F is for Fugitive Page 62

The light was on in the office, but the door leading into the Fowlers' living quarters was closed. Bert was asleep. He sat behind the counter in a wooden chair, his head angled to one side. The snores flapping through his lips sounded like a whoopee cushion, flat and wet. His suitcoat was neatly arranged on a wire hanger on the wall. He'd pulled on a cardigan, with cuffs of paper toweling secured by rubber bands to protect his sleeves. From what, I wasn't sure. He didn't seem to have any work to do aside from manning the desk for late-night arrivals.

"Bert," I said. No response. "Bert?"

He roused himself, giving his face a dry scrub with one hand. He looked at me blearily and then blinked himself awake.

"I take it the calls I just got didn't come through the switchboard," I said. I watched while the electrical circuits in his brain reconnected.

"Excuse me?"

"I just received two calls. I need to know where they came from."

"Switchboard's closed," he said. "We don't put calls through after ten o'clock." His voice was hoarse from sleep and he had to cough to clear his throat.

"News to me," I said. "Bailey called me the other night at two A.M. How'd he manage that?"

"I connected him. He insisted on that or I wouldn't have done. I hope you understand about my contacting the sheriff. He's a fugitive from-"

"I know what he is, Bert. Could we talk about the calls that just came in?"

"Can't help you there. I don't know anything about that."

"Could someone ring my room without coming through the switchboard?"

He scratched at his chin. "Isn't any way I know of. You can phone out, but you can't phone in. Ask me, the whole business is a pain in the neck. Over at the Tides, they don't even have phones in the rooms. System costs more than it's worth anyhow. We had this one installed a few years back, and then half the time it's down. What's the point?"

"Can I see the board?"

"You're welcome to take a look, but I can tell you right now no calls came through. I been on duty since nine o'clock and there hasn't been a one. I've been doing accounts payable. Phone hasn't made a peep."

I could see a pile of envelopes tucked in the box for outgoing mail. I ducked under the counter. The telephone console was on one end, eighteen inches wide, with a numbered button for every room. The only light showing was my room, 24, because I'd left my phone off the hook. "You can tell when a phone's in use by the light?"

"By the light," he said, "that's correct."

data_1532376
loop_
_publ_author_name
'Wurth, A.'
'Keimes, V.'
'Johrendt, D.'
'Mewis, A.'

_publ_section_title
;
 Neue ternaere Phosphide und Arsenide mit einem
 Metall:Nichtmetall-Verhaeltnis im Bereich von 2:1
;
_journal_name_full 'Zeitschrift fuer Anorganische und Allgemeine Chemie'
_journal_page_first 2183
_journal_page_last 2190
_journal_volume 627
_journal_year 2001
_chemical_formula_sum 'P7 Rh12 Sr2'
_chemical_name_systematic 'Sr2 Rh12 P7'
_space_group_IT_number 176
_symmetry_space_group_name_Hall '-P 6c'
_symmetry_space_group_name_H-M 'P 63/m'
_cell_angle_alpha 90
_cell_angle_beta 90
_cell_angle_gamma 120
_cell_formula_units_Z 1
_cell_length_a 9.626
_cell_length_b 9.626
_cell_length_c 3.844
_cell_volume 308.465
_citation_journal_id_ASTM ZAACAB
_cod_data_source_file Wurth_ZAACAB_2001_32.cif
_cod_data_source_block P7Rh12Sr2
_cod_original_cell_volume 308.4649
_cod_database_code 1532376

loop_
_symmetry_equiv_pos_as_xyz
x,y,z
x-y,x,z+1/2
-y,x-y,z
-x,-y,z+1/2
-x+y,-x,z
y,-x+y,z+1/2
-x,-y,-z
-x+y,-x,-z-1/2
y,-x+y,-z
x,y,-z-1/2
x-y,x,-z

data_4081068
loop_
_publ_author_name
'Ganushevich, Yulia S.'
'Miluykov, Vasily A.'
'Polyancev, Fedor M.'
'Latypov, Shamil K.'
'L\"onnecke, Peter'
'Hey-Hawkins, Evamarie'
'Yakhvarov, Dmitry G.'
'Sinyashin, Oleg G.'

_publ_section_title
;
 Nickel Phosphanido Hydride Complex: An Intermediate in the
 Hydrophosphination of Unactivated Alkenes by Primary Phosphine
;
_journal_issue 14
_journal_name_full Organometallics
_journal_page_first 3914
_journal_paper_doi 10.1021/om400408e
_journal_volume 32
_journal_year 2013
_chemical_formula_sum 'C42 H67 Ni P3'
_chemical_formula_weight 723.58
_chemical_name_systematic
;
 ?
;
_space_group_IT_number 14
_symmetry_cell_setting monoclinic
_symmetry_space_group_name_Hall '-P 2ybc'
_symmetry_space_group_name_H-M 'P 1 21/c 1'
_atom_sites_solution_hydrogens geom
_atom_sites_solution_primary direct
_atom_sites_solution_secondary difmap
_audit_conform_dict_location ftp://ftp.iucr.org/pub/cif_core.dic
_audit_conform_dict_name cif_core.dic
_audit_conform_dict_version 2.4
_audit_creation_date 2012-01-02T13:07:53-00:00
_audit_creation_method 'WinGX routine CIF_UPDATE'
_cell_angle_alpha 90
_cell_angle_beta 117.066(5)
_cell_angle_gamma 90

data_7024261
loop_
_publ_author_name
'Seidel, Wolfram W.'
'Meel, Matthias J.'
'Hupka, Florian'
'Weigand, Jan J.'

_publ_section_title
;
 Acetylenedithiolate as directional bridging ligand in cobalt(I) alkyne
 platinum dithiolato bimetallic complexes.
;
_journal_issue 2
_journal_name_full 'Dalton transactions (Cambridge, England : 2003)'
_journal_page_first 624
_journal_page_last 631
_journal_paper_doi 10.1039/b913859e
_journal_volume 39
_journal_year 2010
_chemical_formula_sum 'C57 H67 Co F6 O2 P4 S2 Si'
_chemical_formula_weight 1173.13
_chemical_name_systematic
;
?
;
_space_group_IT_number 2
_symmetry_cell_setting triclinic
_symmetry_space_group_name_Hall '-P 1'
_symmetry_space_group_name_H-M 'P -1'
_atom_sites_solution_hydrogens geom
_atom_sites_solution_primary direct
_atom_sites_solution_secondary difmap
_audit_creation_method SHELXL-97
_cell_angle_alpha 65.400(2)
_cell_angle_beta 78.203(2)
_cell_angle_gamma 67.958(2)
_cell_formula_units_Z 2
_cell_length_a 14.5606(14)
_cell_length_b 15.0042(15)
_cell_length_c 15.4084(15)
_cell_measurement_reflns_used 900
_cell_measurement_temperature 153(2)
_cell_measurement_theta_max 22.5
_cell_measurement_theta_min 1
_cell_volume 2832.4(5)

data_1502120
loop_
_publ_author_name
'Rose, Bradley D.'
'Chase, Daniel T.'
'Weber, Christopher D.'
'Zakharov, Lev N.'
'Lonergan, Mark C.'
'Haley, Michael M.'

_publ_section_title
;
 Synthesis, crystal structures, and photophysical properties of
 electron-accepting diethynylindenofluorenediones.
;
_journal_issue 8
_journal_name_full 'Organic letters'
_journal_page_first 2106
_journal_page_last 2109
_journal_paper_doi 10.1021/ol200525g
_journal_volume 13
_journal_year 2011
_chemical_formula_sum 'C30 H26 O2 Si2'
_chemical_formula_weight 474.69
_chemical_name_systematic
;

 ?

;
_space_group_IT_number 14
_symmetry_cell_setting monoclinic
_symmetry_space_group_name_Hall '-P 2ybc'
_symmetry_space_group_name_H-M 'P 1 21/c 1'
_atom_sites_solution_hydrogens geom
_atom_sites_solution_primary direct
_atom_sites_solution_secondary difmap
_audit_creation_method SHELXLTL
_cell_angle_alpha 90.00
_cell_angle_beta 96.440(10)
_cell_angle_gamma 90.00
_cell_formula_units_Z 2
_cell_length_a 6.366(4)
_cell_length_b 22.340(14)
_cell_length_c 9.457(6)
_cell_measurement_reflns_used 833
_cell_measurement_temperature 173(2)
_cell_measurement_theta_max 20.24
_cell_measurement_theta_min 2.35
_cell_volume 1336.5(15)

"What about room-to-room? Couldn't a motel guest bypass the switchboard and dial direct?"

"Only if they knew your room number."

I thought back to all the times I'd given out my business card in the last couple of days, the telephone number at the Ocean Street neatly jotted on the back-my room number too, in some cases… but which? "If a phone's in use, you can't tell from the light whether a call is to the outside, room-to-room, or off the hook, right?"

"That's right. I could flip that switch and listen in, but of course that'd be against the rules."

I studied the console. "How many rooms are occupied?"

"I'm not at liberty to say."

"What, we have national security at stake here?"

He stared at me for a moment and then indicated with a put-upon air that I could check the registration cards in the upright file. While I flipped through, he hovered, wanting to be certain I didn't pocket anything. Fifteen rooms out of forty were occupied, but the names meant nothing. I don't know what I'd expected.

"I hope you're not fixing to change rooms again," he said. "We'd have to charge extra."

"Oh, really. Why is that?"

"Motel policy," he said, giving his pants a hitch.

Why was I egging him on? He looked as if he was about to launch into a discourse on management strategies over at the Tides. I said good night and went back upstairs.

There was no possibility of sleep. The phone began to make plaintive little sounds as though it were sick, so I replaced the receiver and disconnected the instrument at the jack. I left my clothes on as I had the night before, pulling the spread over me for warmth. I lay awake, staring at the ceiling while I listened to muffled noises through the wall: a cough, a toilet flushing. The pipes clanked and groaned like a clan of ghosts. Gradually, sunlight replaced the streetlights and I became aware that I was drifting in and out of consciousness. At seven I gave it up, dragged myself into the shower, and used up my allotment of hot water.

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